How to Run Amazing Remote Design Sprints

We sit down with Robert Skrobe, the founder of Dallas Design Sprints, to find out how to run effective design sprints entirely remotely.

You’ll start to see a theme around here: we’re BIG advocates for how the Design Sprint can be chopped up, changed, and re-formatted for any type of workshop to help people work better.

But there’s yet another surprising thing about the Design Sprint: it’s also possible to run Sprints remotely with a team spread all over the world and still get outstanding results.

We’ve known this was possible for a while, having run remote Sprints with clients in the past, but even we were surprised to hear how one member of our community was taking it to the next level by running a real, live remote Sprint with up to 300 people from all over the world!

The person in question was Robert Skrobe, Design Agency owner based in Dallas, who we met through our Design Sprint Masterclass community.

Not one to be constrained by time zones or physical location, ambitious Robert brings together hundreds of people multiple times throughout the year to collaborate on the world’s biggest remote Design Sprint.

We get questions constantly about how to make a remote workshop a success, but who better to answer these than the Remote Design Sprint aficionado himself. Take it away, Robert!

We’ve been following what you’re doing for a while, but for those who don’t know you – tell us a little about yourself!

Robert: I’m the owner of a company called Dallas Design Sprints. I specialize in Virtual Design Sprints, meaning I focus on working with distributed teams: everyone having their own screen instead of two or three people in a remote location and everyone else in the same room.

I got here because I sensed that the Design Sprint was a process that could go beyond the bounds of just a production process, that it had real potential in other areas of working. So I decided to pursue that as a business endeavor!

Tell us a little bit about your pre-Design Sprint background…

My professional background involves a lot of different disciplines. I used to be a User Researcher. I also used to be a developer. I was in User Experience for close to half a decade. I was a Usability Specialist and was part of the Usability Professionals Association.

I’ve had direct exposure to a lot of the roles that are needed for the Design Sprint. As such, I usually understand enough to be able to relate to and help clients with what they need to get done.

So as a facilitator and an organizer I tend to empathize with what they have to deal with, and what kind of information they need to have to empower them so that overall there’s less friction in the Design Sprint process for them.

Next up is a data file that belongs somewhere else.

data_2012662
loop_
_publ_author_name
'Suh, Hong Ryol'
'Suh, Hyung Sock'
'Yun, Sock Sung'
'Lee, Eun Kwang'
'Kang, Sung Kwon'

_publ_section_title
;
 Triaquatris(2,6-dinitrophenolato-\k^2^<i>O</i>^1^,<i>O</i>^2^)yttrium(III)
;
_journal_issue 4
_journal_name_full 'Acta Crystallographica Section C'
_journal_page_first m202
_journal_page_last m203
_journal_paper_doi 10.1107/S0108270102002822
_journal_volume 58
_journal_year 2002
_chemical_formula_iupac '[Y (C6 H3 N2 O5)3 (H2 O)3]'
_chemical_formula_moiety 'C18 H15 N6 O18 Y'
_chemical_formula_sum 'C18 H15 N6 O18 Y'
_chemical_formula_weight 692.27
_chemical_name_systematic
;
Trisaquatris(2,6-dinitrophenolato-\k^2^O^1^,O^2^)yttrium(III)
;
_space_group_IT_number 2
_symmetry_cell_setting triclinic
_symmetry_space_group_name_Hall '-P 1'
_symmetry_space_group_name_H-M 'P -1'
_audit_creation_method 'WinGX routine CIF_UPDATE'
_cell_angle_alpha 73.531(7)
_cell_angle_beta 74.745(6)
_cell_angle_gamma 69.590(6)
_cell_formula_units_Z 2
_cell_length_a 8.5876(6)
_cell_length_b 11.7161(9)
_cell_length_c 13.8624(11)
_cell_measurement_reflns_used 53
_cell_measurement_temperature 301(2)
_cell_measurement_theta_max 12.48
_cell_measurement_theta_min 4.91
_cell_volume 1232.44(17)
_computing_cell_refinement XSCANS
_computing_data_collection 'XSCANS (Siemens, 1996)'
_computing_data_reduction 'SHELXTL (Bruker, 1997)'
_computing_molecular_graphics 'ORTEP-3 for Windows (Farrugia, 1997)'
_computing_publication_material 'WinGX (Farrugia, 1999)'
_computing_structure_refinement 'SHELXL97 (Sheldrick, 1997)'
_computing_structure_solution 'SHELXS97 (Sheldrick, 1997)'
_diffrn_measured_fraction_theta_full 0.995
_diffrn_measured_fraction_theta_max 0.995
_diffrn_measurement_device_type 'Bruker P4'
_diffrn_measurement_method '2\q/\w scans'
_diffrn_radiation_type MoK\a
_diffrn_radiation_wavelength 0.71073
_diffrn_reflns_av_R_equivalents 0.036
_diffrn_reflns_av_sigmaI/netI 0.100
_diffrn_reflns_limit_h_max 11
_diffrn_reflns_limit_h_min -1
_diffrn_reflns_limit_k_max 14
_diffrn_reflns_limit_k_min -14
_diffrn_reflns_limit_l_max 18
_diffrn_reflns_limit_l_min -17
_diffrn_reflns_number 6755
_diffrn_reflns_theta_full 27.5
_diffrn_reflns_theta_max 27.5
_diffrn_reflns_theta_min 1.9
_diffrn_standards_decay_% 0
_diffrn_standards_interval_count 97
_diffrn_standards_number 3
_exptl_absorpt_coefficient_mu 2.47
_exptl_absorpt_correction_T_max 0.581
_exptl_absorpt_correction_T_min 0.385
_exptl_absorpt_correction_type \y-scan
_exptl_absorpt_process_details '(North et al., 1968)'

I sensed that the Design Sprint was a process that could go beyond the bounds of just a production process, that it had real potential in other areas of working.


Facilitating Sprints is challenging and energy-consuming in person, so how do you manage facilitating remote collaboration?

It depends on the situation, but ironically I do like being able to meet the people I’m going to work with in person before the Sprint starts (often that’s not possible though!)

I’m very much about human relationships and I think they’re foundational to not only working together well, but understanding how other people perceive and understand how you communicate. If you can have that human touch ahead of time, usually your remote or virtual Design Sprints work very well.

If you don’t have that, then you need to come to the table knowing that everyone is not going to be at the same level as you are. Both from a technical standpoint and from a communications standpoint. You’re there to not only guide them but help them understand how they should best contribute.

In a remote setting you really are challenged in more demanding ways than you would be in a physical Design Sprint!

What are your biggest DON’Ts for running a successful remote workshop?

  • DON’T assume that your software is going to work 100 percent all the time. That includes your internet connection.
  • DON’T assume someone can grasp something that you’re very familiar with, like Mural or any other whiteboarding software. Understand that your role is to help and to teach. It takes a little bit of extra time but it really pays off.
  • DON’T expect your Design Sprint to work exactly as you have planned. I have yet to encounter one where nothing went off-script. The best facilitators that I know tend to be pros at adjusting to their circumstances.
  • DON’T make the Design Sprint all about you or your company. You have to understand that you are being paid (or being paid attention to) to help solve a problem or to address the pain that your client has. That should be your focus.

It won’t work if you’re concentrating just on the short-term economics and then washing your hands of it all. You really have to understand what your audience or client needs, and what kind of outcomes you are all working towards together.